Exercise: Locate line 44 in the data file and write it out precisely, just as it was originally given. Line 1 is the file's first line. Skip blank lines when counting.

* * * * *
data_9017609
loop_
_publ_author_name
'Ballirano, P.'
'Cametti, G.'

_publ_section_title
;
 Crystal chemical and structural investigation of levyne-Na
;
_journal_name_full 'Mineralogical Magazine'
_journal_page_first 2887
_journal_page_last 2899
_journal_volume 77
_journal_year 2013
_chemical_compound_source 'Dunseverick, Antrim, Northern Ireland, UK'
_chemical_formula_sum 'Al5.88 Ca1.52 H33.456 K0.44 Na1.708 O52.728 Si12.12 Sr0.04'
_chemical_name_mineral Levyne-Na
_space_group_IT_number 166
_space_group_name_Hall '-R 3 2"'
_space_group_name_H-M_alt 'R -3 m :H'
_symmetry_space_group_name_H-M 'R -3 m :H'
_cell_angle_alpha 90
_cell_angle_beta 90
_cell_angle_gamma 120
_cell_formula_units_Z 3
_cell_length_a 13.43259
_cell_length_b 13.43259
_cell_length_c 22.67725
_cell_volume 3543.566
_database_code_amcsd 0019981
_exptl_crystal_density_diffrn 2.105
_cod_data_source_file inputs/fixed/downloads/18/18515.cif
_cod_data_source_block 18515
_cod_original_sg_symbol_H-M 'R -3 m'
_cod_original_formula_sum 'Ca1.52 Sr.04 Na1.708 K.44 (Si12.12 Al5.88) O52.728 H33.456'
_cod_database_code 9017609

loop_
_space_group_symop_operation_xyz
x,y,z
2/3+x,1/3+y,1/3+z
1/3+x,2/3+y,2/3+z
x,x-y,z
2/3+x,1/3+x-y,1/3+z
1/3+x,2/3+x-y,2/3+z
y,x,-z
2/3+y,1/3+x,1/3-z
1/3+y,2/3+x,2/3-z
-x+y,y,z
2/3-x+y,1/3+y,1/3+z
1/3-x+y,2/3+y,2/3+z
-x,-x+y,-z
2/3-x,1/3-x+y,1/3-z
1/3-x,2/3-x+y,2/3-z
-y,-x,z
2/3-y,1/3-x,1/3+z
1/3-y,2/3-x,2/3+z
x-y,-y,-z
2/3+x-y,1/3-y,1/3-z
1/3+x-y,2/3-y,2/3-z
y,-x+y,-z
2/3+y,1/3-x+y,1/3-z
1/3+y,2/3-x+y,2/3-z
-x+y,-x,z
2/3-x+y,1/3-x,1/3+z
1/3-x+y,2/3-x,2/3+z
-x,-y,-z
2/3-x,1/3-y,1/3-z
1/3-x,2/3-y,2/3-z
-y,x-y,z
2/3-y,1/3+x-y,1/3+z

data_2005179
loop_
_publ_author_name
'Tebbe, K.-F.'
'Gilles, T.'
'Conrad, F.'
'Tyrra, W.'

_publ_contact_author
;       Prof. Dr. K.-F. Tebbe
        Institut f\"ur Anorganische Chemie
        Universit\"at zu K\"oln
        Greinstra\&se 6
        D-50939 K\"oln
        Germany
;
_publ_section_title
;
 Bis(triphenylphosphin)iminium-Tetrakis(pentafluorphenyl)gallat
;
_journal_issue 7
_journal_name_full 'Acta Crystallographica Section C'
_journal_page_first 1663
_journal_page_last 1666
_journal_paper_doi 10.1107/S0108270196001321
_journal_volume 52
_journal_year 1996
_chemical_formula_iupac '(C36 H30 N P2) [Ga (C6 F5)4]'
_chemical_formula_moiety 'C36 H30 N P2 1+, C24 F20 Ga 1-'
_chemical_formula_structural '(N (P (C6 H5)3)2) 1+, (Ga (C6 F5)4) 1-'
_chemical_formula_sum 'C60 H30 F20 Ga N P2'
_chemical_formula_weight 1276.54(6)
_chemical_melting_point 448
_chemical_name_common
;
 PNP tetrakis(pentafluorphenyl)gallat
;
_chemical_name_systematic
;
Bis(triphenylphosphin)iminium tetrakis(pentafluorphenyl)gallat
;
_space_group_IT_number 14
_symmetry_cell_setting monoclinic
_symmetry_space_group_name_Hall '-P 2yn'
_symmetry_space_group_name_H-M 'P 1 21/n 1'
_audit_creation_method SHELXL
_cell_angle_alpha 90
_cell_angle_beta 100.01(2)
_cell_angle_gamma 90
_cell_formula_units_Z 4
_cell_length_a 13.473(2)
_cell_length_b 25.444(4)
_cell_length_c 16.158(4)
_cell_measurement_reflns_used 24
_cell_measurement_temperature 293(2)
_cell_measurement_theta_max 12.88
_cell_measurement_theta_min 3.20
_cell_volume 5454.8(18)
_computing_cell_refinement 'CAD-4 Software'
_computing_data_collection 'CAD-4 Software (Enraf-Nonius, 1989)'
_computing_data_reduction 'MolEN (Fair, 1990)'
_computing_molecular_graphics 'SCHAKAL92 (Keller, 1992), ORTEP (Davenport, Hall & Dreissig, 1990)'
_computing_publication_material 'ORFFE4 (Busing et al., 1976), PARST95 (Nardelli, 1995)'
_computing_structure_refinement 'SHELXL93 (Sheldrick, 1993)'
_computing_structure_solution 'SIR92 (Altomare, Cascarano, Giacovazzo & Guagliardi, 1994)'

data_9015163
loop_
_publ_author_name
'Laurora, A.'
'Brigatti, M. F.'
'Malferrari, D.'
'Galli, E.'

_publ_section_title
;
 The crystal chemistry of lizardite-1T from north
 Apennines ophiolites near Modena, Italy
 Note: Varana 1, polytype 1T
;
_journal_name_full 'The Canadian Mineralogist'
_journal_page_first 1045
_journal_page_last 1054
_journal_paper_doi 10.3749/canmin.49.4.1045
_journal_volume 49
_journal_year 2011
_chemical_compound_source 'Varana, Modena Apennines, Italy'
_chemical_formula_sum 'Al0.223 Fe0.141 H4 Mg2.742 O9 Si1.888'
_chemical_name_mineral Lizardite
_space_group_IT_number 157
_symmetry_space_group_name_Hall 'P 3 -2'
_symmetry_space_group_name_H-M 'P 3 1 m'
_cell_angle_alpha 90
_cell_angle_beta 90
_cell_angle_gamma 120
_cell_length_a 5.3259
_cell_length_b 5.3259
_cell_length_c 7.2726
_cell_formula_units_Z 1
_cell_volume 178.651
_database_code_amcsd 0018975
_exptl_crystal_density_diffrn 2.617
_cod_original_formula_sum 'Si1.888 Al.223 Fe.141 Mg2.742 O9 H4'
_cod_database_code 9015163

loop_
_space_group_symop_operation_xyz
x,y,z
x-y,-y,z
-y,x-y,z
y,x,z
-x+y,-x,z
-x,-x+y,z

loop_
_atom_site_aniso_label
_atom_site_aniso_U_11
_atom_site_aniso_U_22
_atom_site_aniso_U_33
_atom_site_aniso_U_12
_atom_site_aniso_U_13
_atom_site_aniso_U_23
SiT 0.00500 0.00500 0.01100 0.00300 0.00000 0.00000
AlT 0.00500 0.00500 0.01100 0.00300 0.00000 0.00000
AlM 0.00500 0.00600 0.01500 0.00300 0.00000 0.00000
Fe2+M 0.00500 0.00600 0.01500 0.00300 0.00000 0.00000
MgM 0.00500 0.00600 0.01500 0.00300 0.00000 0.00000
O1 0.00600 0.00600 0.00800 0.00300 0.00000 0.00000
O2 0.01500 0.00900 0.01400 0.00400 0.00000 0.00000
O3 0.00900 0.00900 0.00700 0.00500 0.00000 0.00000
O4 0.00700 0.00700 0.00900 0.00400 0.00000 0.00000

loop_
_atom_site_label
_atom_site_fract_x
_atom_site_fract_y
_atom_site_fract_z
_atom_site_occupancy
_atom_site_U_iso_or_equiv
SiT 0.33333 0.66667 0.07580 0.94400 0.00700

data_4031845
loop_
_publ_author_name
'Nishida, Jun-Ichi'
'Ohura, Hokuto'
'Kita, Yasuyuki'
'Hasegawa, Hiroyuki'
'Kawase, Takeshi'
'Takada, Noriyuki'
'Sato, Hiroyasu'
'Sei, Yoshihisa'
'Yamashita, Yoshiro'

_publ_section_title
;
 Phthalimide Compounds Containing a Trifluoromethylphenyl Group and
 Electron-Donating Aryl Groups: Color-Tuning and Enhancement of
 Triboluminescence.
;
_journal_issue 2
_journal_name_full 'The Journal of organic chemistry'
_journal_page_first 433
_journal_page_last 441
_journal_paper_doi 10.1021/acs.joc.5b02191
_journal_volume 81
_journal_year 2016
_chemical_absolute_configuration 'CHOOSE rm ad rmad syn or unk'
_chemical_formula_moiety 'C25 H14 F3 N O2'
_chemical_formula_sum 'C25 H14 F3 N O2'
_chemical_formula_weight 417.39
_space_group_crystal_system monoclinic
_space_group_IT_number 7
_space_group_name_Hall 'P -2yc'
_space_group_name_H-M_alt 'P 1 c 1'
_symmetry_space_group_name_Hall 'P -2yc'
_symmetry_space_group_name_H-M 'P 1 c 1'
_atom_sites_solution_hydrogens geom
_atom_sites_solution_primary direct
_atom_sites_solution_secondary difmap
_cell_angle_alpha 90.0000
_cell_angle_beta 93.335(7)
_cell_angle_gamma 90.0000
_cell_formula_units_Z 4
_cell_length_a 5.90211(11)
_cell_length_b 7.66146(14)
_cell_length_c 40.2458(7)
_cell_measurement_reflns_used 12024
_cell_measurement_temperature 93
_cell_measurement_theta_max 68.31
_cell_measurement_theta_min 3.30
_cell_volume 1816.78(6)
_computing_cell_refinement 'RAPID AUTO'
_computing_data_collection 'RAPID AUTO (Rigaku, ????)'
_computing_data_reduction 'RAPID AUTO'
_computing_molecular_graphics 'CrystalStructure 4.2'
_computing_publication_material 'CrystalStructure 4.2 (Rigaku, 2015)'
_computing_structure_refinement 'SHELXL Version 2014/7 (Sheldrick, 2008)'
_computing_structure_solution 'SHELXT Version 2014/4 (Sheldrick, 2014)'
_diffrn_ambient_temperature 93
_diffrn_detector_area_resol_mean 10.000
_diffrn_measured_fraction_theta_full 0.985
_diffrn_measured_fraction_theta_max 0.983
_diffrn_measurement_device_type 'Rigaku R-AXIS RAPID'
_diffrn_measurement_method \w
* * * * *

1/3+x,2/3+x-y,2/3+z